Date: 1993-08-25


August 25, 1993
Janice Haidet
Dayton Daily News
The Greene County Children Services Board says the Carroll family is taking the wrong approach in fighting the court-ordered removal of two youngsters from the Cedarville home where four others died suspiciously. "The juvenile court is in a better position to determine the best interests of these children," said a motion filed Tuesday by Greene County Assistant Prosecutor Suzanne Schmidt, who represents the agency.

Schmidt's motion came in response to a petition filed Monday in the 2nd District Court of Appeals by attorneys John H. Rion and Dennis E. Gump, who represent adoptive parents Kathleen and Timothy Carroll. They've asked the appellate court to issue a writ of habeas corpus that would require the agency to bring the children who were removed to a custody hearing in that court.

By juvenile court order, Samuel, 5, and Isaiah, 11, were removed from the Carroll home and placed in emergency temporary custody of Children Services. Both 10-year-old Hosea and 17-year-old James remain in the home.

According to case laws cited by Schmidt, "a writ of habeas corpus is an extraordinary remedy and will not ordinarily be granted when there is another adequate remedy at law."

Schmidt contends the Carrolls have other options, since they can continue their battle in juvenile court. A temporary custody hearing is set for Dec. 1.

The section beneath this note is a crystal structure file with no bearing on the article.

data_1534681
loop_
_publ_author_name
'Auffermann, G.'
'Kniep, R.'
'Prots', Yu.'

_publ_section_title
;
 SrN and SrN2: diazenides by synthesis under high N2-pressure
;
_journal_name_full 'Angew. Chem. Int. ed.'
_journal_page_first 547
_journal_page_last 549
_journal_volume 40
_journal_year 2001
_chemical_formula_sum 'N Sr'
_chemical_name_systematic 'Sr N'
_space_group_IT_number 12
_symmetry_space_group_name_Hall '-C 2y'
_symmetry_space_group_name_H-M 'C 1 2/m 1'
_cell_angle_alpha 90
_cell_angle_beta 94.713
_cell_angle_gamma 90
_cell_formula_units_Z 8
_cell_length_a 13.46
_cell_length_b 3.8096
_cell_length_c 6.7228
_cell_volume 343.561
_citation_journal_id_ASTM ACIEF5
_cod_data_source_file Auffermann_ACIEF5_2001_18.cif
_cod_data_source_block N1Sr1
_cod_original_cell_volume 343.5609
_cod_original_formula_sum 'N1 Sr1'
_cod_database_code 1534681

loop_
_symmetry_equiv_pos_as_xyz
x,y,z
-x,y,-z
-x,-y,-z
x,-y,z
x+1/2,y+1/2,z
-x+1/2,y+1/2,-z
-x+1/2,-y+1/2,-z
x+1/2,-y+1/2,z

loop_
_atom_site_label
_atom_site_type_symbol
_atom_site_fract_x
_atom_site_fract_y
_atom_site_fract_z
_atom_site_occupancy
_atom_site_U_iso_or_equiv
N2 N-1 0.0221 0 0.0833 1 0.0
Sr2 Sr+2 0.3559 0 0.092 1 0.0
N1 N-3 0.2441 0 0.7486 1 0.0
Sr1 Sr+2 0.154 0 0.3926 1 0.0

Further, Mary Ann Paloncy, Children Services executive director, said the agency was filing a case plan that leads to reunification of the family after certain steps are completed.

She said the Carroll children are going through a standard process, adding, "We don't make up the rules as we go along."

Appeals Court Administrator Mike Buenger said a panel of three of the court's five judges would consider the petition today.

Meanwhile, juvenile court officials were not releasing documents filed Tuesday because visiting Judge Richard T. Cole, whom they've been unable to reach, must see them first.

At least three motions are awaiting Cole's consideration:

* Attorney Stephen Bogenschutz, a court-appointed child advocate, has asked for an emergency hearing to discuss the care the children are receiving in foster homes. He alleges the care has been substandard, resulting in lice and flea infestation and improper clothing and equipment for Isaiah and Samuel.

Greene County Assistant Prosecutor Stephen Wolaver said Bogenschutz was "making some giant assumptions" without having adequately investigated first.

* Rion and Gump have asked for the family to be notified of any psychological or physical examination of the removed children, and to have the family's visits with them extended to two hours a day. The family now gets an hour weekly.

* The Dayton Daily News has asked for a hearing to argue for the newspaper's right of access to hearings and documents that previously were closed in the case.


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